Tommy’s home in Sydney became known as a cèilidh house, with Hebridean sailors from visiting ships always welcome. Fellow musician and mariner John Tonkan Macdonald of Portnaguran recalls: “Tommy used to come down to the docks and search out any of the boys on the shops who were from the islands, bring them up to his house and entertain them with music and drink. I was there myself and played music alongside him.”

In Sydney and later in Brisbane he was known as Tommy Macleod and his band as Johnny Macleod and his band, while in Scotland a succession of single and album releases established the name of Tommy Darky in the traditional music genre.

In December last year Tommy was inducted into the Traditional Music Hall of Fame as Tommy Macleod at the virtual version of NaTrads. Musician Willie Cameron posted a tribute at that time of Na Trads, when he said: “One of the great tragedies of Scottish accordion music over the last couple of decades is the fact that it has become nothing short of a clone factory of similar styles, and the same tunes to a regimented format.

“Back in the day individual styles were the norm - especially in the Highlands and Islands. One of those amazing individualistic players is Tommy Darky (Johnny MacLeod) of Flesherin, Isle of Lewis. Just an amazing, wild and free style, something missing so much today – brilliant.”

John Tonkan Macdonald said: “As a player he had an old style which is dying out now, you can really only hear it in the playing of the Ness Melodeon Band.

“It was the old Lewis style of playing which you only heard here – very Hebridean, full of gusto and played quickly. One of his signature songs was Chaileach Chrubach, which has a tempo like the puirt which were used for danns an rathaid in days past. He also used to play Dark Island and he played it well.”

His son Iain said: “Tommy’s genius is that he played the box as a singer sings the notes. If you speak his dialect in Gaelic you can hear the Gaelic words in his notes.

“I was taught to read music and I understand beats and bars, but if my dad had received this training it would have destroyed his uniqueness. Most musicians just read notes from a page, Dad put way more in than is written.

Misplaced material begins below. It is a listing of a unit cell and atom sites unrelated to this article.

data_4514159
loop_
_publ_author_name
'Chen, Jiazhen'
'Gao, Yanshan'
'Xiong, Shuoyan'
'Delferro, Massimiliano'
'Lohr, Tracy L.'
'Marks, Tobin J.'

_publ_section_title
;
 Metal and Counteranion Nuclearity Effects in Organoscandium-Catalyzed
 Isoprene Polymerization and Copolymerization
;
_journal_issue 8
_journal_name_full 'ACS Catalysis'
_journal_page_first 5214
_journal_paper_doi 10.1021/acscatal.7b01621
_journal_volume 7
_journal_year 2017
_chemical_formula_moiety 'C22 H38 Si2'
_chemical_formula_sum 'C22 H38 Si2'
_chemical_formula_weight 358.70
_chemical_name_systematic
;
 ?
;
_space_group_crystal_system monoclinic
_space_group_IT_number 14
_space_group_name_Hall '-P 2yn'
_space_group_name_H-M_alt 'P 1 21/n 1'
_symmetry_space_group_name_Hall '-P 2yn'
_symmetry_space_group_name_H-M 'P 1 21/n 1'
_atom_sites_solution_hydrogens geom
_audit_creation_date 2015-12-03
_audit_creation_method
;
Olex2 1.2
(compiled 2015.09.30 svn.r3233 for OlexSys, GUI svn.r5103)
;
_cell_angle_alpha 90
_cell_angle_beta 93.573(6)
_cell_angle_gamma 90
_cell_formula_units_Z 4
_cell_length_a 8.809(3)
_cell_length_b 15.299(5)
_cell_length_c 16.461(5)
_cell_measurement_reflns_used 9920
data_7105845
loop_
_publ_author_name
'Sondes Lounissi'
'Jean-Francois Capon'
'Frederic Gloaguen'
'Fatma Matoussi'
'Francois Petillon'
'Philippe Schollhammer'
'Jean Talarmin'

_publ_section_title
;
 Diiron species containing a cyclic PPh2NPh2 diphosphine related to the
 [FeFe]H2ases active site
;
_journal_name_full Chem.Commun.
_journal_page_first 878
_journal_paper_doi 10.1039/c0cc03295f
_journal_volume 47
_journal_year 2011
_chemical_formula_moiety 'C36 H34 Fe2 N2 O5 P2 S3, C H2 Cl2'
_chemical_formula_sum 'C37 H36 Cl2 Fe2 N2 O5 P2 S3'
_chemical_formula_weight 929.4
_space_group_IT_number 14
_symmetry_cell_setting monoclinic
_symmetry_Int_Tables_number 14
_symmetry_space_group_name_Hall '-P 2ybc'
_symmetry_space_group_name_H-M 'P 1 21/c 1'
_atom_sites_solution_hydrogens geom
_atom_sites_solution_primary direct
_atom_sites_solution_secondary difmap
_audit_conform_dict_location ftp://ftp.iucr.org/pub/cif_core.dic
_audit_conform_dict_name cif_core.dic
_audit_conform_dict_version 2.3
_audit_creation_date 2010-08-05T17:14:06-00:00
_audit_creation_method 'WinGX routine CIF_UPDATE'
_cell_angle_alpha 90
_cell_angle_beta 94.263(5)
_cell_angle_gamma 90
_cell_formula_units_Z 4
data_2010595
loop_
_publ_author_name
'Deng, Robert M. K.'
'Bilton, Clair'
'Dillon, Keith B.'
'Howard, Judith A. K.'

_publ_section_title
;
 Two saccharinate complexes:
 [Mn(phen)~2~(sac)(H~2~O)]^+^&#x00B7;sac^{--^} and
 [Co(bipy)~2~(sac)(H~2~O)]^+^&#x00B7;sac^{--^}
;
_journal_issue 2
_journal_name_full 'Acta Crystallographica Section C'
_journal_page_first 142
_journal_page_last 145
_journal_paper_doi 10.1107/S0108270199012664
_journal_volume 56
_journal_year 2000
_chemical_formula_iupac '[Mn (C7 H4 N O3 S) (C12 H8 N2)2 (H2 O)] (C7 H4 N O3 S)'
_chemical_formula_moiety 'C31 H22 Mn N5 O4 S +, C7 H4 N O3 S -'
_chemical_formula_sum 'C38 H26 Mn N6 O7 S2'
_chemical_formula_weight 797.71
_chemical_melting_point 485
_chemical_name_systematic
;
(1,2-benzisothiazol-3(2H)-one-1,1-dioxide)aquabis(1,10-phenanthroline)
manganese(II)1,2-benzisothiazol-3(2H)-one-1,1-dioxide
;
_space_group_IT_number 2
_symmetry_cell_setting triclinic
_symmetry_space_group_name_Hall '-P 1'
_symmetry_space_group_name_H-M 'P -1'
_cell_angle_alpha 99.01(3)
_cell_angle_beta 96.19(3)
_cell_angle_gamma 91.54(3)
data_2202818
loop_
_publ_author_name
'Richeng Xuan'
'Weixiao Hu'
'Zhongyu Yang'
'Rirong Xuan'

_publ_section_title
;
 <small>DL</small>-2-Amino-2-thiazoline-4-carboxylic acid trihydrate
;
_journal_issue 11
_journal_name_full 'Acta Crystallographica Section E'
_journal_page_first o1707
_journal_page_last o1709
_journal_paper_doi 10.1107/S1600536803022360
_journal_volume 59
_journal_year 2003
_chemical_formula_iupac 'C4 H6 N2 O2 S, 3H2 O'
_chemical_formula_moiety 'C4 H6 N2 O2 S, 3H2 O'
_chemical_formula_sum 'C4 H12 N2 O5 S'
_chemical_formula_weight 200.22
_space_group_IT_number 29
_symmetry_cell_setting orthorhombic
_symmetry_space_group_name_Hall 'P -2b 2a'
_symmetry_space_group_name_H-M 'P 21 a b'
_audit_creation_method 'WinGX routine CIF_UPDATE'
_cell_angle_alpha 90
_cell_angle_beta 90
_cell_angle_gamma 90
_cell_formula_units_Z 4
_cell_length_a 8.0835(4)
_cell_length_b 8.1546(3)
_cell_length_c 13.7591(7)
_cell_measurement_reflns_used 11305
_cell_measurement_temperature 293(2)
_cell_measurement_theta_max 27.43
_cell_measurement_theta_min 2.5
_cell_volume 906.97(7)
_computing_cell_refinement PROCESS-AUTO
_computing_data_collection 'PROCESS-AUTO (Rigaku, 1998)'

“Not only could he play all night, he could drink all night, walk perfectly home, hold a conversation and never to my knowledge caused a problem. We will never see the likes again.”

At the news of his death on Saturday, Gaelic singer Donald MacRae said: “Absolute legend and mega-inspiration to all with a hint of west coast music in their blood. Bidh an ceòl aige beò gu bràth - his music will live forever.”

Posting her own tribute on social media, grand-daughter Ali Lewis said: “I take peace in knowing he lived a full life with many accomplishments including being inducted into the Scottish Traditional Music Hall of Fame, which I am so proud to say.

“My Shen loved all of his family and at 88 years of age (a week short of 89), after 64 years of marriage he was still deeply in love with my amazing Granny, who has always cared for him. I hope he knows how much we all loved him and how much we will miss him.”

Margaret and Tommy had three children, sons David and Iain and daughter Janine. He is survived by Margaret, and mourned by his children, grand-children and many friends and relations.

The pictures show Tommy with his wife Margaret in early days and at their diamond wedding anniversary (family pictures), one of his album cover images and a snap of him playing at his home in Australia more recently.

An earlier version of this article was published yesterday.

It has been revised and extended based on additional information supplied by the family.